If a property were purchased foe $200,000 the future purchase price in two years would be

Guelph University Housing and Investment Property

Every year starting in January there is a sudden demand for student housing in Guelph Ontario.  This when students know that they have to start looking for the best accommodations for the following school year. Although this annual ritual may seem strange to the average citizen who assumes that August is when most students should be looking for a place to call home for the semester starting in September, it is not strange to the average student.

Conservatory Garden
Conservatory Garden

Many first year students were stuck single handedly trying to find mediocre accommodation the previous semester, and many settled for student residence with high costs and a lot of chaos! They are determined to avoid this mistake for the second year.  After all they are now veterans and are no longer timid, new freshmen.  They now know the ropes, and the secrets of university life, in addition have aquired a group of friends who all experienced the same crappy living arrangements.  They now, together, hand in hand, flood the Guelph real estate rental market ready to snatch up the best and most affordable living space! they will beat out the unaware new freshmen, many whom in January do not even know what university they will attend never mind where they will live!! Survival of the fittest in action.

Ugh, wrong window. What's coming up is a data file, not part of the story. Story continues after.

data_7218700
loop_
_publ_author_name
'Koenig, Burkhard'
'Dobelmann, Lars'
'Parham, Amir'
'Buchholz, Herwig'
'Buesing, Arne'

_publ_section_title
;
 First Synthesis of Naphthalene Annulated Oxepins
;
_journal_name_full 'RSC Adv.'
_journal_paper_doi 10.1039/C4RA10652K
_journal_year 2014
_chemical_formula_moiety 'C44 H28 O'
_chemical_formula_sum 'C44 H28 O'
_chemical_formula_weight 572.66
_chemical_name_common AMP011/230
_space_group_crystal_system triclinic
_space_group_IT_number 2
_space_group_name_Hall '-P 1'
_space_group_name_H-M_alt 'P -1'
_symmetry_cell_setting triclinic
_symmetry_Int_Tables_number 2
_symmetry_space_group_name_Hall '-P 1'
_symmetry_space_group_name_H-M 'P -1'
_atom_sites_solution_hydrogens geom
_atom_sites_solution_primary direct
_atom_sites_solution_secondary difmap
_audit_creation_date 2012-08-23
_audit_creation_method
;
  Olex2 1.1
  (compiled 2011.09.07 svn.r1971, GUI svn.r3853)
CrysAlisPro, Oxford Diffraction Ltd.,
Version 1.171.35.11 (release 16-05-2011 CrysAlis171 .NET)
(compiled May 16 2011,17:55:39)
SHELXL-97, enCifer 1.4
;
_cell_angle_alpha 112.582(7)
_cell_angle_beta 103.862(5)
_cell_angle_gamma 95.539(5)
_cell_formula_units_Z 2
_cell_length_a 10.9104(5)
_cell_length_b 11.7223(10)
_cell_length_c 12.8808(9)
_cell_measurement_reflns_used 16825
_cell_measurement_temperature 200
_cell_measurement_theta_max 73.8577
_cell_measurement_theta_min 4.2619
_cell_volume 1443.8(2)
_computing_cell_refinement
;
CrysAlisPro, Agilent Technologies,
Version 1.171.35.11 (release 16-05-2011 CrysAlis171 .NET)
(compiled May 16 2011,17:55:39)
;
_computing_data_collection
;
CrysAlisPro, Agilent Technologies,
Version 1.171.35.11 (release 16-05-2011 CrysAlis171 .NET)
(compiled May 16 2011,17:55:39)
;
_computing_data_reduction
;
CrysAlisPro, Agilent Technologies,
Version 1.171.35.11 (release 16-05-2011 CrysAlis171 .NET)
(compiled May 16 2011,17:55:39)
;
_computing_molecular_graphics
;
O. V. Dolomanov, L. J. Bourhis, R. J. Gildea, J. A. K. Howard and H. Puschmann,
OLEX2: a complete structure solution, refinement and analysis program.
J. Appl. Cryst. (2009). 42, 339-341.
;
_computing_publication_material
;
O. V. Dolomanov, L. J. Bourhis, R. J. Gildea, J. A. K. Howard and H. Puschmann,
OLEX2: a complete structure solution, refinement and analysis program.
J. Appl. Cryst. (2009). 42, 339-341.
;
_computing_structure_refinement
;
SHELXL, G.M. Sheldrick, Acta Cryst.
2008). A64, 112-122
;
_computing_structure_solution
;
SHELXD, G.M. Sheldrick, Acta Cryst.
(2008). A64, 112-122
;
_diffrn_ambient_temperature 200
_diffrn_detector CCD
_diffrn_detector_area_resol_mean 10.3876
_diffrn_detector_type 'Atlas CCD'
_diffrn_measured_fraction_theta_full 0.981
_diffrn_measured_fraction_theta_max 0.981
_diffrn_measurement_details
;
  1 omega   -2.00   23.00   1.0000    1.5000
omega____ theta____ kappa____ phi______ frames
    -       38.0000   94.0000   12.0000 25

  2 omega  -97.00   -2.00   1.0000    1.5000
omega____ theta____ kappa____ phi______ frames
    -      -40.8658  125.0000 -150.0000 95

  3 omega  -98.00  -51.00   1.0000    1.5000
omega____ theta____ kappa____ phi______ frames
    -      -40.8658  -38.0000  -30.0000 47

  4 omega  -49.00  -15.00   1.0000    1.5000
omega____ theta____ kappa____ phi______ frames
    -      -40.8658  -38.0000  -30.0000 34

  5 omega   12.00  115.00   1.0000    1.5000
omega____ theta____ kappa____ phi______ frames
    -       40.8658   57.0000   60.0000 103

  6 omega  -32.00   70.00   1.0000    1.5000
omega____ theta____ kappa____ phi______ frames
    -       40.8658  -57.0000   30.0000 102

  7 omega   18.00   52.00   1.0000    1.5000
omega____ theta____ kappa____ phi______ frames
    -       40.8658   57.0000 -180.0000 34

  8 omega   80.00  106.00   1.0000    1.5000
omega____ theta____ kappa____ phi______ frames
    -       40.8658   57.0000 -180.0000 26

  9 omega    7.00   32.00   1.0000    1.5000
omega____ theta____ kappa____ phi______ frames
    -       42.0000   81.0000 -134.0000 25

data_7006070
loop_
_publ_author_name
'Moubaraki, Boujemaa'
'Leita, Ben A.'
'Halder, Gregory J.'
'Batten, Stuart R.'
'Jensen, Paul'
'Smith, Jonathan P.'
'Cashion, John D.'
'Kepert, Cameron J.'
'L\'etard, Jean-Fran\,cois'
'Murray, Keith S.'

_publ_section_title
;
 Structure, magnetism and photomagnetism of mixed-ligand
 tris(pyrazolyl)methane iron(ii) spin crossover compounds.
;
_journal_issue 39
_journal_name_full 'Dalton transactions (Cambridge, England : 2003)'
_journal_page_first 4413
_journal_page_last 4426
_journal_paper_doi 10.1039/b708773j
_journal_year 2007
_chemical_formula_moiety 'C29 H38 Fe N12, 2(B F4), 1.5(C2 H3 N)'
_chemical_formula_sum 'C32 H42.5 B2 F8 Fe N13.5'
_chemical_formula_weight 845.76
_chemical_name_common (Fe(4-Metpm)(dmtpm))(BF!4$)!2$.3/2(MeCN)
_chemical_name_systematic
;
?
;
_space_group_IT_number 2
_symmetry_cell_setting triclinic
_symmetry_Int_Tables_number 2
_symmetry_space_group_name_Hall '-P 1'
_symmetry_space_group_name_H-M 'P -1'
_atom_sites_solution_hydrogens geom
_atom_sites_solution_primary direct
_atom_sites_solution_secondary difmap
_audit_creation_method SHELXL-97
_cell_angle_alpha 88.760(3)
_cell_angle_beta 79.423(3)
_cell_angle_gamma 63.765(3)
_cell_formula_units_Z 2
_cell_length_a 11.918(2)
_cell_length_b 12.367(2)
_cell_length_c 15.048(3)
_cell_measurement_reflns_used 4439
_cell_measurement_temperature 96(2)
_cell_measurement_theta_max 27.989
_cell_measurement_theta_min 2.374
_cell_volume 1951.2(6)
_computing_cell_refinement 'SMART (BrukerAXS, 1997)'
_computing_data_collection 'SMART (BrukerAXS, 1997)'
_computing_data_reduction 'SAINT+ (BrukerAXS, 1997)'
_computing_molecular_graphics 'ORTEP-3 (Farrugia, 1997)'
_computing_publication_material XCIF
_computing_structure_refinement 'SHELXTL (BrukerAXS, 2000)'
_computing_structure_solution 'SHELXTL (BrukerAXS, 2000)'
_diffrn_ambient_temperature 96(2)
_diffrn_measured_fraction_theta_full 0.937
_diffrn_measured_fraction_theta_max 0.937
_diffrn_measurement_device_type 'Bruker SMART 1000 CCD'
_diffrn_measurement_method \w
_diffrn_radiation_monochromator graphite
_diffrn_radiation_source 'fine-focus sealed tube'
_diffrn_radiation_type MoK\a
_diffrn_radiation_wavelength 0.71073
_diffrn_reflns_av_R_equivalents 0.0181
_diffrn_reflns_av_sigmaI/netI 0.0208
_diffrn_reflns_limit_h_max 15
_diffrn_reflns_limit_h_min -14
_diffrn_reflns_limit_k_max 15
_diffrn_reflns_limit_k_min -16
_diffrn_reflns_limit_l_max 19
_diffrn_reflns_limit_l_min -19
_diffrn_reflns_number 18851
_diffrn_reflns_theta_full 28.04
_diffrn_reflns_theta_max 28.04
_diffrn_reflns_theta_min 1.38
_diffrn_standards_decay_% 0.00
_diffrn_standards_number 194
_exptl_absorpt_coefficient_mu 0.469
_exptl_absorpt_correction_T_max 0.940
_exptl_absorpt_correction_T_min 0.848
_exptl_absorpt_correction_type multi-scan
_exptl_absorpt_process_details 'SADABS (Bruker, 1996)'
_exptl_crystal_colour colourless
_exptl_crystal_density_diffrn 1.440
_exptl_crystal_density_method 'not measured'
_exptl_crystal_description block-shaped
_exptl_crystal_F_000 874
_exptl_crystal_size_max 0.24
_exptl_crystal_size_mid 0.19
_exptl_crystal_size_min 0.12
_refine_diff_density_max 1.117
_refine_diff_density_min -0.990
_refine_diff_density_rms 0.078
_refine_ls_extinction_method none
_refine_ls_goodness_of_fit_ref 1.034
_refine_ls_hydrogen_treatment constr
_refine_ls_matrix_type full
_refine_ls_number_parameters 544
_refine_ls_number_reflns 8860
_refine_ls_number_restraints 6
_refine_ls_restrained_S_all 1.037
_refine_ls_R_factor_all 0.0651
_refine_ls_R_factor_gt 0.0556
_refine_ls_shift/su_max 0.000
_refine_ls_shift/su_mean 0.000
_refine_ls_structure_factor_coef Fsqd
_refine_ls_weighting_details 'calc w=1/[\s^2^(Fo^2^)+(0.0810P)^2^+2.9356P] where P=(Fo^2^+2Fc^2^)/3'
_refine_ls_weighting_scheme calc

So why am I concerned with this annual migration? Quite simple actually!  I am a real estate agent in Guelph, and work with investors who buy and sell rental properties, where these students will live.  I also have the honour of meeting these young aspiring university graduates in my quest to fill the properties I have sold to landlords.